Uganda: Appalling anti-homosexuality act must be immediately repealed
Right Livelihood and the Martin Ennals Foundation are appalled at the approval, on Monday May 29, of the 2023 anti-homosexuality bill by Ugandan President Museveni. The extremely repressive law represents a blatant violation of all the human rights of LGBTIQ+ people and contravenes all national and international obligations on the matter. We join the call of Kasha Jacqueline Nabagesera, Martin Ennals Award Laureate 2011 and Right Livelihood Award 2015, on the Ugandan authorities to immediately repeal the law and to promptly introduce comprehensive anti-discrimination legislation that protects sexual minorities in the country.
On March 21, 2023, the Ugandan Parliament approved the anti-homosexuality bill, one of the world’s harshest legislation of its kind, which blatantly violates the rights of LGBTIQ+ persons and those who support and defend their human rights. On April 26, 2023, President Museveni failed to reject the bill and sent it back to the Parliament for reconsideration, asking to distinguish between being homosexual and from engaging in homosexual acts, as well as to include provisions to facilitate the “rehabilitation” of those who would voluntarily “renounce homosexuality.”
On May 2, 2023, the Parliament re-voted in favor of the bill, retaining most of the harshest measures of the legislation adopted in March. These include life imprisonment for same-sex conduct; up to 10 years in prison for attempted same-sex sexual acts; the death penalty in cases of “aggravated homosexuality”, a vague term used to indicate same-sex acts among people living with HIV, among others, as well as a 20-year sentence for “promoting” homosexuality, which could criminalise any advocacy for LGBTIQ+ rights.
This law comes after years of discrimination and persecution of LGBTIQ+ individuals in Uganda, where laws criminalising same sex-relationships have been advanced for years from the penal code section 145 which provides life imprisonment for anyone engaging in homosexual intercourse to the public order management Bill, which allows the authorities to systematically prohibit LGBTIQ+ gatherings. The anti-homosexuality act, of which a similar version was adopted and later struck down on procedural grounds in 2014, will however provide unprecedented punishments, affecting all aspects of LGBTIQ+ people’s lives.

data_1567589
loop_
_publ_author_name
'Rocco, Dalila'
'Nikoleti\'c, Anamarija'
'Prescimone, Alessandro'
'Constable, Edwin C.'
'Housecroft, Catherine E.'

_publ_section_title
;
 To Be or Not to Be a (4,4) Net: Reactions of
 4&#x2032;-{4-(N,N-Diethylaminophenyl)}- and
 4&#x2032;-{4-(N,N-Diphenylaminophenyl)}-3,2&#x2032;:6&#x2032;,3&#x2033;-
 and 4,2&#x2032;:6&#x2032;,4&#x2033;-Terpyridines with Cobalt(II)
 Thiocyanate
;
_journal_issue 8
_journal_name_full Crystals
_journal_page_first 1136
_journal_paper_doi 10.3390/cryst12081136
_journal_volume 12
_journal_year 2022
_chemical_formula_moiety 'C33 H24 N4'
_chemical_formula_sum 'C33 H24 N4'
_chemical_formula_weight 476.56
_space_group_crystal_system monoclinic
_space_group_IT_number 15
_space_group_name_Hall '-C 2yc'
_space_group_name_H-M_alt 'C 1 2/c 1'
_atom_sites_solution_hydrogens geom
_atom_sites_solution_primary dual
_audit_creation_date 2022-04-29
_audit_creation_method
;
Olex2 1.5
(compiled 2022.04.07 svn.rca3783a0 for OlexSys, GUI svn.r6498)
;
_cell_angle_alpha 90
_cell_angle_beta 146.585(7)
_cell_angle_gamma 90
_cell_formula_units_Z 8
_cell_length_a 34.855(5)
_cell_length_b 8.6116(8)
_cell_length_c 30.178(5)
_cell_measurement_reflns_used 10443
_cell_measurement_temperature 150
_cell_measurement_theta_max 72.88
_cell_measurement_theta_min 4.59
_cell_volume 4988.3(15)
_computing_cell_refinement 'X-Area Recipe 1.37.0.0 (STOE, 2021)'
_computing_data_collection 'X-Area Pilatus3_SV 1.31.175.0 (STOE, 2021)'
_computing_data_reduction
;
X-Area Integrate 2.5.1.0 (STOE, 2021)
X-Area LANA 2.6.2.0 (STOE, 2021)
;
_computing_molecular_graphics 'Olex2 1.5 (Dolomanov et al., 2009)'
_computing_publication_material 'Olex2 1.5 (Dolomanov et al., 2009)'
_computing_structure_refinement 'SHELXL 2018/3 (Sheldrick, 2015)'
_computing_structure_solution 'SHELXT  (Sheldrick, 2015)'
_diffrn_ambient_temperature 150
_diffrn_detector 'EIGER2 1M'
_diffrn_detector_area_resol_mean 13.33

Through legislation and public speeches, the Ugandan authorities have been fueling a deeply hostile climate for LGBTIQ+ people marked by arbitrary arrests, torture, police abuse, evictions, homelessness, and loss of employment on the basis of sexual orientation or gender identity. The anti-homosexuality act will further exacerbate this homophobic and transphobic societal environment and will subject LGBTIQ+ people to increasing violations of their human rights. As a consequence, many members of the community have already fled the country due to fear of being targeted, with repercussions on Uganda’s neighboring countries. The new law will also have major damaging consequences for public health, by hampering all the progress made in the HIV response and curtailing access to life-saving services.
Right Livelihood and the Martin Ennals Foundation thus condemn in the strongest terms the adoption of the anti-homosexuality act, which institutionalises discrimination and encourages hatred and violence against the LGBTIQ+ community, while also putting civil society at serious risk. We urge:
- The Ugandan authorities are to uphold their national and international human rights obligations, including by immediately repealing all discriminatory legislation, including the anti-homosexuality act and promptly introducing measures to protect sexual minorities.
- The UN Human Rights Council to keep the situation in Uganda under close scrutiny during its upcoming 53rd
- The African Union to address this discriminatory legislative initiative in Uganda and to promote a human rights-based approach among the African countries to avoid criminalisation and discrimination of LGTBIQ+ people.